Identifying the Line of Symmetry: Definition & Examples

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  • 0:02 Symmetry
  • 1:39 Line of Symmetry
  • 2:19 Identifying It Graphically
  • 3:40 Identifying It Algebraically
  • 6:53 Lesson Summary
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Lesson Transcript
Instructor: Cathryn Jackson

Cat has taught a variety of subjects, including communications, mathematics, and technology. Cat has a master's degree in education and is currently working on her Ph.D.

Symmetry can occur in many different ways in mathematics. In this lesson, learn how to identify unique forms of symmetry by finding the line of symmetry.

Symmetry

You've probably seen symmetry often in real life. Every time you look in a mirror, glass, and even water, you can see a reflection of yourself. This is called symmetry. Symmetry is created when there is an exact replica or reflection of a shape or a line. You can also see symmetry in everyday objects. For example, you can take a cup and imagine a line going down the center of that cup. On each side of that line, the cup has an exact replica, or reflection, of itself.

Flowers will also often have symmetry.

A line of symmetry creates two equal sides
Sunflower with symmetry line

There are some shapes that are symmetrical only when you draw a line in the right place. Look at this pencil.

Pencil

In mathematics, we would call that horizontal line on the pencil the axis or line of symmetry. We call it that because that is the line that shows the reflection of the pencil; no other line would create a reflection on the pencil.

What Is the Line of Symmetry?

The axis or line of symmetry is an imaginary line that runs through the center of a line or shape creating two perfectly identical halves. In higher level mathematics, you will be asked to find the axis of symmetry of a parabola.

This is a parabola, a u-shaped line on the graph.

Parabola

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Identifying the Line of Symmetry Graphically

We can identify the line of symmetry graphically by simply finding the farthest point of the curve of the parabola. This is called the vertex, the point where two lines connect. If the parabola were a hill, the very highest point on that hill would represent the vertex of the parabola, or if the parabola were a valley, the very lowest spot in the valley would represent the vertex of the parabola.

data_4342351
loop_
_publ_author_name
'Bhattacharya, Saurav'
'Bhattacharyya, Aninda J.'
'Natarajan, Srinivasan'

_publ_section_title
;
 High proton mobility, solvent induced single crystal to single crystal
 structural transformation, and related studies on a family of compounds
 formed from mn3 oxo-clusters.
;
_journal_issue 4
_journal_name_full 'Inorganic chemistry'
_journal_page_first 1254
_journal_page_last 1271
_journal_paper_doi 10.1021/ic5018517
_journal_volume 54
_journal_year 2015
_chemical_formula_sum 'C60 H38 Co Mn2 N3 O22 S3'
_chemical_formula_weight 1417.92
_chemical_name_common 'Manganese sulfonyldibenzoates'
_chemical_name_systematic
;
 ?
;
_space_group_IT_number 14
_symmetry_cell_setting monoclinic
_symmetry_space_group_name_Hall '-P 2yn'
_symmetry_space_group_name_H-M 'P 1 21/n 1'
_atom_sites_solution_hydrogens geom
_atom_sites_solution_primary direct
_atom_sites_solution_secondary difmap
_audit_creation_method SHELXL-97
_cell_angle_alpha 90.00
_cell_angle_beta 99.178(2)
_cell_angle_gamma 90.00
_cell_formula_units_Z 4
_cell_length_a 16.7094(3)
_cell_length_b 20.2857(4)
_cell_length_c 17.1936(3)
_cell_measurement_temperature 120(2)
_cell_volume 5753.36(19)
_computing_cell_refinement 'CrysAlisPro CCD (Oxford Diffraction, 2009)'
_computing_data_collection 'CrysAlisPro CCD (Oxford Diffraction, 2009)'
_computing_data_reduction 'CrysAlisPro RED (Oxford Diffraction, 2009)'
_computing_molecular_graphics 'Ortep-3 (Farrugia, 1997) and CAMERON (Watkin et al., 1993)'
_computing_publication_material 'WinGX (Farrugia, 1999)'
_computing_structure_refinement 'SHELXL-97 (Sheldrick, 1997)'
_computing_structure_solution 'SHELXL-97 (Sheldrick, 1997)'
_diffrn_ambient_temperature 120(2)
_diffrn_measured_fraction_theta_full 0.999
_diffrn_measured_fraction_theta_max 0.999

Take a look at this graph. Do you see the vertex? It's at the point (2, 3).

Parabola with vertex (2,3)
xyxyx

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Okay, now look at this graph. Can you identify the line of symmetry? The vertex is located at (-2, -4). Again, on this graph, the vertex is the very lowest point of the parabola. We can draw an imaginary line through this point to find the line of symmetry. So we would write this as y = -4.

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Identifying the Line of Symmetry Algebraically

You will most often see lines of symmetry on quadratic functions. Quadratic functions are often written in the standard form y = ax^2 + bx + c, where a, b, and c equal all real numbers. All quadratic functions create a parabola that opens up or opens down.

You can identify the line of symmetry of a quadratic function in standard form by using the formula x = -b / 2a. Let's take a look at an example.

To find the line of symmetry for this equation, you need to plug in the correct numbers into the formula. So our equation is y = 2x^2 - 4x - 3, and standard form is y = ax^2 + bx + c. So that means that a = 2 and b = -4. Let's plug that into our formula x = -b / 2a, which gives us x = -(-4/2(2)). Now evaluate the equation. 2 x 2 = 4 and -(-4)/4 = 4/4 = 1. So now we have 1, which gives us x = 1. If we were to graph this equation, it would look like this.

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You can see the line of symmetry goes through the vertex (1, -5 ).

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